Many cats are obsessed with fish tanks. This is not surprising when we consider how cartoonists depict cats and fish. While you see exotic fish as pets, your cat sees them as lunch.
If your cat won’t leave the fish tank alone, you’ll need to make modifications. We’ll explain why cats are so drawn to pet fish, and look at how to keep your cat out of a fish tank.
- 1 Why Does My Cat Try to Get into the Fish Tank?
- 2 How to Protect an Aquarium from Cats
- 3 How to Keep a Cat Away from a Fish Bowl
- 4 My Cat Keeps Drinking from the Fish Tank
- 5 What Should I Do if My Cat Falls in the Fish Tank?
Why Does My Cat Try to Get into the Fish Tank?
A fish tank brings your cat the same pleasure that it does you. While you relax by watching fish swim around their aquarium, cats find the movement of fish really exciting. This is not your cat’s fault as he’s a born predator. This leaves him with the natural instinct to hunt prey, which includes pet fish.
As Animal Wellness Magazine explains, movement triggers hunting instincts in felines. Each time your fish moves, your cat takes notice and becomes increasingly excited.
Cats rarely drink enough, and often reject plain tap water. The water in a fish tank is much more appealing as it has bubbles and moves about due to the activity of the fish.
How to Protect an Aquarium from Cats
Your cat will be driven to hunt fish. This means that he’ll try to clamber up to the aquarium and put his paws inside the tank to get a quick snack.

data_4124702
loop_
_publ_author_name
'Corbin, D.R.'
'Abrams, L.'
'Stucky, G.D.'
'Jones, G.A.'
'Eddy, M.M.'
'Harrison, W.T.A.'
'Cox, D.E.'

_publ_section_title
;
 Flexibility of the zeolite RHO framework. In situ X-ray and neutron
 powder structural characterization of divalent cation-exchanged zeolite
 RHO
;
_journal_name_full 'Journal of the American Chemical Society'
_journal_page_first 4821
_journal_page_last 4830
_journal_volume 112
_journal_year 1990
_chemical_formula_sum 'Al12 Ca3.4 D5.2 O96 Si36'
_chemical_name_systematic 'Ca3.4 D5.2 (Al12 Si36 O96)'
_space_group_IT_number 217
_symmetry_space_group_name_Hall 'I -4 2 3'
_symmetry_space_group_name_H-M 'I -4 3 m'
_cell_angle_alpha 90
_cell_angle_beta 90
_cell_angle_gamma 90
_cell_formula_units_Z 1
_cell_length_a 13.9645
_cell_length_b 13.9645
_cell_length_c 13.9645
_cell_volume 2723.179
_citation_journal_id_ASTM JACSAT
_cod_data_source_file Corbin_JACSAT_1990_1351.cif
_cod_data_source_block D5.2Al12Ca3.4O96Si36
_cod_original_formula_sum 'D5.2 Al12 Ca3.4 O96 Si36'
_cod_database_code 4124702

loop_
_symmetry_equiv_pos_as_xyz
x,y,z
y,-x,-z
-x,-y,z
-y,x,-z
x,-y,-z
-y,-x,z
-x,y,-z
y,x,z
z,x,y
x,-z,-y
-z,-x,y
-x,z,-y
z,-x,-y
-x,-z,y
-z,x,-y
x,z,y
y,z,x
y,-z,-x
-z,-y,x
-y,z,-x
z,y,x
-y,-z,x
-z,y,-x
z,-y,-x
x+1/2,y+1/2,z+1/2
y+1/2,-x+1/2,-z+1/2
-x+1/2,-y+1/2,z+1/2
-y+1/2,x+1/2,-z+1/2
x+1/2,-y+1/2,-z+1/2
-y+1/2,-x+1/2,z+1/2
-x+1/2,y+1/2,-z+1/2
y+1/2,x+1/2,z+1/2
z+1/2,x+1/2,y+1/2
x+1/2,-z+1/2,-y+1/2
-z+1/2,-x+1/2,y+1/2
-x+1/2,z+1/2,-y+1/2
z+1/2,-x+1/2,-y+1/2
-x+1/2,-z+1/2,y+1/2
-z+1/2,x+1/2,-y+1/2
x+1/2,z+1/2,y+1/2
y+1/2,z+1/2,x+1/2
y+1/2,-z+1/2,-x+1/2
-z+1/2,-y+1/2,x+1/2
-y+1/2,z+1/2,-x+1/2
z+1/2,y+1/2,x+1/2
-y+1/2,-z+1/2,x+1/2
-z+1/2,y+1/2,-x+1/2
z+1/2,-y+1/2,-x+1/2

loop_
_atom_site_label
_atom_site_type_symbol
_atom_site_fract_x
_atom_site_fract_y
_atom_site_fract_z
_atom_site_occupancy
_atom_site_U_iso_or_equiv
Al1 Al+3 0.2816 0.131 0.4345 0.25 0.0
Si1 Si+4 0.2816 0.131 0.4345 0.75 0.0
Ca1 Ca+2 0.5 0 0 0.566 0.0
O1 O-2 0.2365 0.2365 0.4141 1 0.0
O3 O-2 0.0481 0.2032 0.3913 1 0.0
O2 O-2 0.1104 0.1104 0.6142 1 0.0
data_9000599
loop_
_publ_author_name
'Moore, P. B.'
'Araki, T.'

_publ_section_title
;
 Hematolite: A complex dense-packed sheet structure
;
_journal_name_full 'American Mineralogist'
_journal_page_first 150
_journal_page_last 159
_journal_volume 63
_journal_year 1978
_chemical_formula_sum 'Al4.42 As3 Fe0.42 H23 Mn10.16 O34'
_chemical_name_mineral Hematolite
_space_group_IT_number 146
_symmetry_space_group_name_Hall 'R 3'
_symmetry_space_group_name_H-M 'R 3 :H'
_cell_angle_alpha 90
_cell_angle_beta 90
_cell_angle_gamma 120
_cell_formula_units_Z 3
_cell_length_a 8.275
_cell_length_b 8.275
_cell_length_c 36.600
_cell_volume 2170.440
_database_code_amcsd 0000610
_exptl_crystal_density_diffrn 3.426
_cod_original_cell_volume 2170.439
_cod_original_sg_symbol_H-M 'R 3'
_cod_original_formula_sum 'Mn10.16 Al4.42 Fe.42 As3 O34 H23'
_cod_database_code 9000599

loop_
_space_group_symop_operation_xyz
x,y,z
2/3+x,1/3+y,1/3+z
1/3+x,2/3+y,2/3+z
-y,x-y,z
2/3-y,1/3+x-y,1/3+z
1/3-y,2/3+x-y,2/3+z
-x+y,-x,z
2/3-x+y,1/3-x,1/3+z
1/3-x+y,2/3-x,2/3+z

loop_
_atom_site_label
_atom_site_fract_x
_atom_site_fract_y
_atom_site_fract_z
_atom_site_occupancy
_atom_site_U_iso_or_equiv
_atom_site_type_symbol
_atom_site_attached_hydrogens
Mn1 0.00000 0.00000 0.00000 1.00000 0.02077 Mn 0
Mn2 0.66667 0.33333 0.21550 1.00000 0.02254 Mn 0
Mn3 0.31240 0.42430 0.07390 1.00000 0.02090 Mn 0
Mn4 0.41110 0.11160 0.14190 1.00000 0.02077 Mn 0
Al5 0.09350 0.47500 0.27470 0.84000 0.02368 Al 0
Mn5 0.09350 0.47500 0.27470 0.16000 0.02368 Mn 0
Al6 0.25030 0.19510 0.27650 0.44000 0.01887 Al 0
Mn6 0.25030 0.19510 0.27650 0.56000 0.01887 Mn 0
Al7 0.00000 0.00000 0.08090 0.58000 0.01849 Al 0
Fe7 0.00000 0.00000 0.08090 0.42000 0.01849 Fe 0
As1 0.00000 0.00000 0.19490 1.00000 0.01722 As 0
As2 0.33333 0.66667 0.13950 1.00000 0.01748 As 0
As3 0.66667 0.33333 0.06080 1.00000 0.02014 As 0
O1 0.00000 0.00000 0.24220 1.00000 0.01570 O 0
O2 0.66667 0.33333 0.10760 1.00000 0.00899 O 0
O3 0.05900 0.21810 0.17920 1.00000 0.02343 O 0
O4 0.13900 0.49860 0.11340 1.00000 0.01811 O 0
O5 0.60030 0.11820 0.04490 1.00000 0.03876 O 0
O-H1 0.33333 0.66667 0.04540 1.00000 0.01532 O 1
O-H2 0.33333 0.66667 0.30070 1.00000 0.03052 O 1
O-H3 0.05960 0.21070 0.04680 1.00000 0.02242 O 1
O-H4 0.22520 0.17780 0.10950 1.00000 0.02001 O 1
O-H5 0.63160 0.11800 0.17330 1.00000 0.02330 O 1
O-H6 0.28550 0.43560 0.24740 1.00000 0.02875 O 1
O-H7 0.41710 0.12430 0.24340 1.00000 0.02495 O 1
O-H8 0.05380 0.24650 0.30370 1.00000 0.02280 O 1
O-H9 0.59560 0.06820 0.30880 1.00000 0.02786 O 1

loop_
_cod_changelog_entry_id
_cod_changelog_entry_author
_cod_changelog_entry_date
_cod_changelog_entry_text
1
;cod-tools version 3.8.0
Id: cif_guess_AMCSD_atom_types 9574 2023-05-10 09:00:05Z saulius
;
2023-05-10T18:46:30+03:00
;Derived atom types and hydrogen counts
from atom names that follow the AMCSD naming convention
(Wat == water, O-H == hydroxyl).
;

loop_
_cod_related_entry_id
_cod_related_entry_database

Even if your cat is unsuccessful, he’ll have fun trying to make a catch. The same cannot be said for your fish, which will become extremely stressed. This condition is frequently fatal to fish.
Thankfully, there are ways that you can keep cats out of a fish tank. These include:
- Placing the aquarium as high as you can
- Preventing access to the aquarium
- Covering the roof of the aquarium
- Hiding the aquarium with a towel or blanket
- Deterring your cat through unpleasant smells and textures
Once you have successfully secured your tank, your cat can enjoy it from a safe distance. As Petfinder explains, aquariums are feline TV and keep your pet entertained for hours. There is no harm in your cat watching, provided that he doesn’t get himself too worked up.
Which Room Will You House an Aquarium?
Don’t place your aquarium in a room that your cat likes to relax in. It will just get him too excited. Equally, avoid placing an aquarium anywhere that your cat likes to eat, drink, or play.
If you can close the door on the room that contains the fish tank, that will be beneficial. This way, you can prevent your cat from gaining access to the tank at night while you’re asleep.
Restrict Your Cat’s Access to the Aquarium
Place your aquarium high up the wall, and don’t have any chairs or tables nearby. You’ll still need to able to reach the top for feeding and cleaning.